Skip to main content

In April, the Federal Communications Commission (FCC) approved reforms to modernize the disclosure requirements for broadcasters operating on the public airwaves. The rule will expose the influence of money in politics by making information about who is financing political advertising available online. However, the transparency rule is under attack: broadcasters quickly filed suit against the FCC, while House Republicans attached a policy provision to a spending bill that would block the rule from taking effect.

Opening the Files

To enable citizens to oversee the use of the public airwaves, broadcasters must disclose certain information about their programming and operations. Since 1965, broadcasters have maintained public inspection files with information on each station's license and ownership, compliance with FCC rules, programming, and political advertising.

However, the public files have only been available on paper in each station's studio, limiting access. To improve public access, the FCC passed a new rule on April 27 requiring TV stations to post their data to an online public database.

The information in the files on political advertising will allow the public to see who is purchasing political ads and how much they are paying for them. Ads by super PACs and other third-party organizations attempting to influence elections have ballooned in the aftermath of the Supreme Court's Citizens United decision in 2010.

That enormous influx of money in politics has made many Americans concerned about the integrity of the election process.  Making ad spending more transparent would enable better analysis of its influence and options for reform, a first step in restoring the public’s trust.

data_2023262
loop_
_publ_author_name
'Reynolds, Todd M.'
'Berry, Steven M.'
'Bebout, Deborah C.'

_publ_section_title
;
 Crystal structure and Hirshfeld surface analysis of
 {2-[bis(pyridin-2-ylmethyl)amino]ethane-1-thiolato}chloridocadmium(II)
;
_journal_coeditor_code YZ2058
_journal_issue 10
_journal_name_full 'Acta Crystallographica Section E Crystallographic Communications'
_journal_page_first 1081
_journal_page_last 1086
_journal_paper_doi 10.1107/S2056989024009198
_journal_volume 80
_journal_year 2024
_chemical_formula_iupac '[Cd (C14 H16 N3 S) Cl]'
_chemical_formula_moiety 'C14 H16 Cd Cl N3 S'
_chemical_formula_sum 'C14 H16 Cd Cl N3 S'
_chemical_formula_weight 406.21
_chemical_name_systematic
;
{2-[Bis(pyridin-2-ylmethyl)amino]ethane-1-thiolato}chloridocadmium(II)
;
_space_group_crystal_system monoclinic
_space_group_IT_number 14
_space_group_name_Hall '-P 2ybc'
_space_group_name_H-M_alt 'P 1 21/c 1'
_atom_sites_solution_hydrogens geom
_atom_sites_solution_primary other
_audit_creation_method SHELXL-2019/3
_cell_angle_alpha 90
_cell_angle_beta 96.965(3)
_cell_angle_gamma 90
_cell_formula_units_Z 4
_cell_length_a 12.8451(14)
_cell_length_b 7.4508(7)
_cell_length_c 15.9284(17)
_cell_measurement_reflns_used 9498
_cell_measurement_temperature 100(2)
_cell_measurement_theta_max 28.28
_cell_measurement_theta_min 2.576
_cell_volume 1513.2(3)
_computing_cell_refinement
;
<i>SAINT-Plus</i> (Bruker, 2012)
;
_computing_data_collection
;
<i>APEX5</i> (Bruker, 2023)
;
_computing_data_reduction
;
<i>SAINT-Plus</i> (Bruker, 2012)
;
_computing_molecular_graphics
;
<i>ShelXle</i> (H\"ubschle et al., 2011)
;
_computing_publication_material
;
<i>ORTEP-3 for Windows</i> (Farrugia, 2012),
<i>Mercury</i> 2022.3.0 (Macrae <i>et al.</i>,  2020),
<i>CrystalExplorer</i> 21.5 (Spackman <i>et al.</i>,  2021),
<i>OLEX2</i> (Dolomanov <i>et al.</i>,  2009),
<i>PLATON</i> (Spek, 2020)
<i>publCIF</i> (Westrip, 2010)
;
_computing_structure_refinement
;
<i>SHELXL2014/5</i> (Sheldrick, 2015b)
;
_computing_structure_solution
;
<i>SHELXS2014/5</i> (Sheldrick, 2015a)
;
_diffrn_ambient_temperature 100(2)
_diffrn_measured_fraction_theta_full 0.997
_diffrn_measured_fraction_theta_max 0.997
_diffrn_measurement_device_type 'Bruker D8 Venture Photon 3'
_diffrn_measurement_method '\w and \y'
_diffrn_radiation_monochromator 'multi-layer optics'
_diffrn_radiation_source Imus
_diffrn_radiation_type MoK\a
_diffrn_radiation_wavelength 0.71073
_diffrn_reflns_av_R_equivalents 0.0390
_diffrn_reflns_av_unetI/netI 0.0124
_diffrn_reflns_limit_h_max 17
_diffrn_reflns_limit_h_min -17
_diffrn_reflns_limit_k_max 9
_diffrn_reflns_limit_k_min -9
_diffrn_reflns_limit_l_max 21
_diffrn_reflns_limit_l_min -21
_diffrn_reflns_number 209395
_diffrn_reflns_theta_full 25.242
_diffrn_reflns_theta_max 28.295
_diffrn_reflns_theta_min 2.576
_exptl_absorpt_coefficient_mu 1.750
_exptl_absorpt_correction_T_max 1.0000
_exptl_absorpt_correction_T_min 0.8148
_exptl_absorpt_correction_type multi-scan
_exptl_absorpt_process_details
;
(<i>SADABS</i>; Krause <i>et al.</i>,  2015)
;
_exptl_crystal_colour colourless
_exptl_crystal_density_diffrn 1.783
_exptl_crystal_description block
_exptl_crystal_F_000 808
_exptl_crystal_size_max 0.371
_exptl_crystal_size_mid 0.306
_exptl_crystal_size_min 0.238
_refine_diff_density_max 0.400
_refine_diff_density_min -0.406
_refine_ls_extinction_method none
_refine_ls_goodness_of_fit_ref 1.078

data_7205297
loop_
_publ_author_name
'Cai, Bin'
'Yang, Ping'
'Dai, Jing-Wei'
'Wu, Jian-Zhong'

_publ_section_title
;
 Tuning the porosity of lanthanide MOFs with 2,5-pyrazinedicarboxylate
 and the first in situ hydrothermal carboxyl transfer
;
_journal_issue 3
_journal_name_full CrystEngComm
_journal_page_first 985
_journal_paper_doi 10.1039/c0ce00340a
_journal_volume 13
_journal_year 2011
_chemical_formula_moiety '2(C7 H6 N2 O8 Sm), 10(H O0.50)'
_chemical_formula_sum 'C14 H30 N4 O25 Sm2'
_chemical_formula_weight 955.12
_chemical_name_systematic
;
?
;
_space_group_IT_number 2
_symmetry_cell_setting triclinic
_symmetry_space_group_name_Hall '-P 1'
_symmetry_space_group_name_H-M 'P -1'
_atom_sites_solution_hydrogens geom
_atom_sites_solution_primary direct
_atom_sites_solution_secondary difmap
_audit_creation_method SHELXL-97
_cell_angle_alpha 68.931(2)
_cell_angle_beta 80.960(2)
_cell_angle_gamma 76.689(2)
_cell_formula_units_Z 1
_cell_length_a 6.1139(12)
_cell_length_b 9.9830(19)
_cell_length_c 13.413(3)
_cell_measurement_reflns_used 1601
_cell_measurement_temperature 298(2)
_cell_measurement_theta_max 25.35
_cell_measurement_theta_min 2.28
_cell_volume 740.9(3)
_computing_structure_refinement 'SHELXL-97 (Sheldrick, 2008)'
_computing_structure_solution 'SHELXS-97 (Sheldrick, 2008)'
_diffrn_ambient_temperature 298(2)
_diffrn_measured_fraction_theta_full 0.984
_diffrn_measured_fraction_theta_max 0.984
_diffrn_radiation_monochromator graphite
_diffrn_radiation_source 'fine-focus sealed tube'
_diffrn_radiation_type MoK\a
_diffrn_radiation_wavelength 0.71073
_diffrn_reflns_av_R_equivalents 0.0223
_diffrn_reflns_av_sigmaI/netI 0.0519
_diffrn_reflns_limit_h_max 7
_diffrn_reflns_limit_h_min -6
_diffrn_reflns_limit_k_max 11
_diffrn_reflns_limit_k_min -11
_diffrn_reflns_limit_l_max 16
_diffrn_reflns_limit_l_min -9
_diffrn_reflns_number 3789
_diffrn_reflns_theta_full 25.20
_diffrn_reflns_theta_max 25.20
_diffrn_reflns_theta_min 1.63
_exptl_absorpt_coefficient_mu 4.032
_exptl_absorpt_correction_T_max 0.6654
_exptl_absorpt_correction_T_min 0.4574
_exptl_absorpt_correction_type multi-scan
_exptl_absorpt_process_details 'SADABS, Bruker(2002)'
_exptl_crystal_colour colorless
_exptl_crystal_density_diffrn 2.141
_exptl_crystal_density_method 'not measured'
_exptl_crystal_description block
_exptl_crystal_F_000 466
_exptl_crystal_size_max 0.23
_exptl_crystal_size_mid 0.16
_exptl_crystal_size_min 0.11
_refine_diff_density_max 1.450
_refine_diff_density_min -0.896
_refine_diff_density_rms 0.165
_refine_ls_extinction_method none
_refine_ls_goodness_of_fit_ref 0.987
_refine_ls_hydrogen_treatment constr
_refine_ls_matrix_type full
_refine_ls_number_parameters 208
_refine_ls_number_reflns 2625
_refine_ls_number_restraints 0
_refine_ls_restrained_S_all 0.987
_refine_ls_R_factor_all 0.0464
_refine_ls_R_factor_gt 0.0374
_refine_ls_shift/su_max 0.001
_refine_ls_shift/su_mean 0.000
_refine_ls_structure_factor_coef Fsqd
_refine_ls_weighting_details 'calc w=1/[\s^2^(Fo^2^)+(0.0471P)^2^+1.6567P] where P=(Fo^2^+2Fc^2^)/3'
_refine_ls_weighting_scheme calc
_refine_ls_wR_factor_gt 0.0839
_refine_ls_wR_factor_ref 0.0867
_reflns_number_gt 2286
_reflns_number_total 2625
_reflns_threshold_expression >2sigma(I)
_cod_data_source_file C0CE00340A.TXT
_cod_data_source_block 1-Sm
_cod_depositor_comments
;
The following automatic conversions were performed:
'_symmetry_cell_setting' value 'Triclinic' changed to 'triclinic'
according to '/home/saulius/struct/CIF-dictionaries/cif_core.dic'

Broadcasters adamantly opposed the rule, arguing that wider access to their ad rates could weaken their negotiating power with advertisers. (Campaigns typically pay the lowest rates for ad buys, but third-party organizations like super PACs can be charged commercial rates.) But the FCC is bound to protect the public interest, not broadcasters' profits.

Legislative Override Attempted

On June 6, the House Appropriations subcommittee on Financial Services and General Government marked up its funding bill for fiscal year (FY) 2013, which includes funding for the FCC. The subcommittee draft, introduced by Chair Jo Ann Emerson (R-MO), included a policy "rider" that would block the agency from applying the disclosure rule to information on political ads. Other information in the station public files would be unaffected and would go online as planned in the rule.

Republicans explained the move by criticizing the FCC rule as burdensome and intrusive – despite the facts that the files are already public and that online posting is expected to have minimal burden on broadcasters.

Appropriations committee ranking member Norm Dicks (D-WA) criticized the rider as kowtowing to the moneyed interests increasingly intervening in elections. "It looks like you're trying to cover up the fact that all these fat cats are coming in and putting all this money into these elections and they don’t want their names to be disclosed," said Dicks.

Subcommittee ranking member José Serrano (D-NY) sponsored an amendment to remove the rider, which was defeated on a party-line vote. Serrano vowed to continue efforts to strike the language, according to ProPublica.

The Senate marked up its version of the bill in subcommittee on June 12. The subcommittee has not yet released draft text of the bill.

Please take action and tell Congress to remove the rider so that we can see who is buying political ads on our airwaves.

Court Challenge